It’s a lot of stages to go through to really live with solid boundaries in place. And I’ll tell you, it’s much easier to do when you are part of a community of others leading their own recovery paths, practicing the same skills.

Coping Skill #3: Not hopping on the addiction roller coaster

“Not hopping on their roller coaster.”

What does this mean?

You get a text message, you get a request for something, you get a call—any of the crap that addiction flings at you—and instead of jumping into the chaos alongside your loved one, you choose not to.

It’s the idea that their emergency does not need to become your emergency. Their problems do not need to automatically become your problems.

This takes time to be able to do. For our clients, it’s an average of three months of regular practice (showing up at meetings, watching recordings, posting in the online community to stay accountable, etc.) before they’re able to consciously and consistently choose to stay grounded in their recovery rather than be swept into the fray.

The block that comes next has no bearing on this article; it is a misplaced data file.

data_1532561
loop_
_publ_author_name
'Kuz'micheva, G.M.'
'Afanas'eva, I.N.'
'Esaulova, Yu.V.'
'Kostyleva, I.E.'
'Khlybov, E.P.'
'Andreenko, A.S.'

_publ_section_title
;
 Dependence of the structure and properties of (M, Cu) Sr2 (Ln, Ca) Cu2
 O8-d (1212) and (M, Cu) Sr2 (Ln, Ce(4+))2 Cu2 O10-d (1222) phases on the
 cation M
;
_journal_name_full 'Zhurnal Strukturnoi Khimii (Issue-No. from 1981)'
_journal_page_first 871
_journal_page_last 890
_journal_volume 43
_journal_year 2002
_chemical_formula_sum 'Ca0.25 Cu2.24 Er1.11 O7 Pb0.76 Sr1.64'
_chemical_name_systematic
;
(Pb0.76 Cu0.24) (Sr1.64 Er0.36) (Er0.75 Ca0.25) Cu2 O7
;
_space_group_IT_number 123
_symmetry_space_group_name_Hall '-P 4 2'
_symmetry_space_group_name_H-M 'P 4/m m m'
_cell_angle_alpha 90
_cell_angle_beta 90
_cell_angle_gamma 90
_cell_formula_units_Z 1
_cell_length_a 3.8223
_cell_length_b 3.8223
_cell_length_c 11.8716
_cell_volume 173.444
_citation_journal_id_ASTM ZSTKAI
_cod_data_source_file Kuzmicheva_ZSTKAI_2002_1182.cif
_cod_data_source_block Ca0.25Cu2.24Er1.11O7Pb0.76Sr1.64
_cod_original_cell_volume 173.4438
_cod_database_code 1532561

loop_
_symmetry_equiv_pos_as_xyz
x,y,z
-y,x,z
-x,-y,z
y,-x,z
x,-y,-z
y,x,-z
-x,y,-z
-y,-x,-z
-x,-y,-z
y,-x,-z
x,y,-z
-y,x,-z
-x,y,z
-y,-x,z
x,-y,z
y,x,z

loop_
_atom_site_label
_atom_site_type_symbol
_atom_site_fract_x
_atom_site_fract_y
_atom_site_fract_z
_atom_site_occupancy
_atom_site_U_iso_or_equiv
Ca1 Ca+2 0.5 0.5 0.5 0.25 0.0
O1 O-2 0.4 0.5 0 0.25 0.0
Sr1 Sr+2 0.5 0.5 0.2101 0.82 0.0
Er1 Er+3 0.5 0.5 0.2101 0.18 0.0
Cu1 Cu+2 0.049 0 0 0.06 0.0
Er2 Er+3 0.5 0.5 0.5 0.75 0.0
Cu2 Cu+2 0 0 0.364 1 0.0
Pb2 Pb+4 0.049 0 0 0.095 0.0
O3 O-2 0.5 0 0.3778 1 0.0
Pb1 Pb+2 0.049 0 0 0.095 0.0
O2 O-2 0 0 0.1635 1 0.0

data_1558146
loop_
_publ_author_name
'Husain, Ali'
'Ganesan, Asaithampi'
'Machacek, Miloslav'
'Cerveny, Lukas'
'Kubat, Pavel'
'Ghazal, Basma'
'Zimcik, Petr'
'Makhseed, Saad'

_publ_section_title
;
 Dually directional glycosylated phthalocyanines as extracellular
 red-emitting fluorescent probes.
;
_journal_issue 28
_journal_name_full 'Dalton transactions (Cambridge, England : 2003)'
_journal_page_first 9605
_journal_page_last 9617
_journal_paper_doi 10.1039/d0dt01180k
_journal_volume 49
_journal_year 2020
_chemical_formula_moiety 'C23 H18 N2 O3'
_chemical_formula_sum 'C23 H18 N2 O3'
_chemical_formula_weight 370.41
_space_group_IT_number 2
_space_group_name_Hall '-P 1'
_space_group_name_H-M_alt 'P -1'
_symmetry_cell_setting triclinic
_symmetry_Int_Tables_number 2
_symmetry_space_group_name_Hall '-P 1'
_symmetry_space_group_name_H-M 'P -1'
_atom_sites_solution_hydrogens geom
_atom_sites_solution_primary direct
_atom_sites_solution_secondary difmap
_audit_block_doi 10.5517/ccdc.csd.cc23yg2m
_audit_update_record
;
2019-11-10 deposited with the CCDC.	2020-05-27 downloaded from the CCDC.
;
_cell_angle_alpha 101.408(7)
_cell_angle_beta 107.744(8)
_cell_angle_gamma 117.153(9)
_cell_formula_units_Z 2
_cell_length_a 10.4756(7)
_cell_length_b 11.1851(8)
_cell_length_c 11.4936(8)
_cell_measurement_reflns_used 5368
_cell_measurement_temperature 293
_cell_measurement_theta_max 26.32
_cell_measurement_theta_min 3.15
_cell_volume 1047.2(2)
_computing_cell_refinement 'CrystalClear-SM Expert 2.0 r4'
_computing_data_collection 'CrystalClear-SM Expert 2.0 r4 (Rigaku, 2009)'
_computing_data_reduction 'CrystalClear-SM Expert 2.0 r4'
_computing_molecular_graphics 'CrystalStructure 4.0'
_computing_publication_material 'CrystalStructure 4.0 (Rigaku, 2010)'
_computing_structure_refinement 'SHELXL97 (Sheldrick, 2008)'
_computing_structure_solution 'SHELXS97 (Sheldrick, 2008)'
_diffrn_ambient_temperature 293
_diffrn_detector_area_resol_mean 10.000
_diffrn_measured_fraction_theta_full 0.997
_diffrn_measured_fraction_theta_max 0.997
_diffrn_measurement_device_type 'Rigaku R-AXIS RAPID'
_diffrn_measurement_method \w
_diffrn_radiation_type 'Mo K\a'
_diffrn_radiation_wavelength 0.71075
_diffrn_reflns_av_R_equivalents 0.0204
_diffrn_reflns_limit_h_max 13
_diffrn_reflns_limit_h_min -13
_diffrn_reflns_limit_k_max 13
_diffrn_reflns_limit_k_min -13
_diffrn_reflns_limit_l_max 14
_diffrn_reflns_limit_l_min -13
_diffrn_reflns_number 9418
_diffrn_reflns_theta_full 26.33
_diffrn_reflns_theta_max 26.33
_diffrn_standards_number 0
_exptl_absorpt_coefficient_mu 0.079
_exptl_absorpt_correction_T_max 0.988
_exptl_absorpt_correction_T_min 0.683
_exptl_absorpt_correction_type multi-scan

Hmmm…it actually takes the same amount of time for your addicted loved one’s brain to begin to heal

And by not getting caught up in addiction’s chaos, you can start to create the conditions by which recovery can be more accessible to your loved one.

Coping Skill #4: What I choose to do with how I feel is nonnegotiable

“My nonnegotiable is what I choose to do with how I feel.”

Think about it: would you let a stranger into your home doing the things your loved one is doing?

Chances are you wouldn’t. You wouldn’t tolerate the emotional distress.

Let’s ask ourselves, “Why am I allowing someone to continue to mistreat me?”

When it’s our loved ones, we are emotionally compromised. Coping with this means unpacking all that emotional baggage and making strategies for each aspect of it.

How is this making you feel?

Where does it come from?

What do you want to do about it?

What’s going on for you?

Coping Skill #5: Reaching out to my recovery peers

“Reaching out to my peers in this program, no matter how ugly the situation.”

No one recovers alone.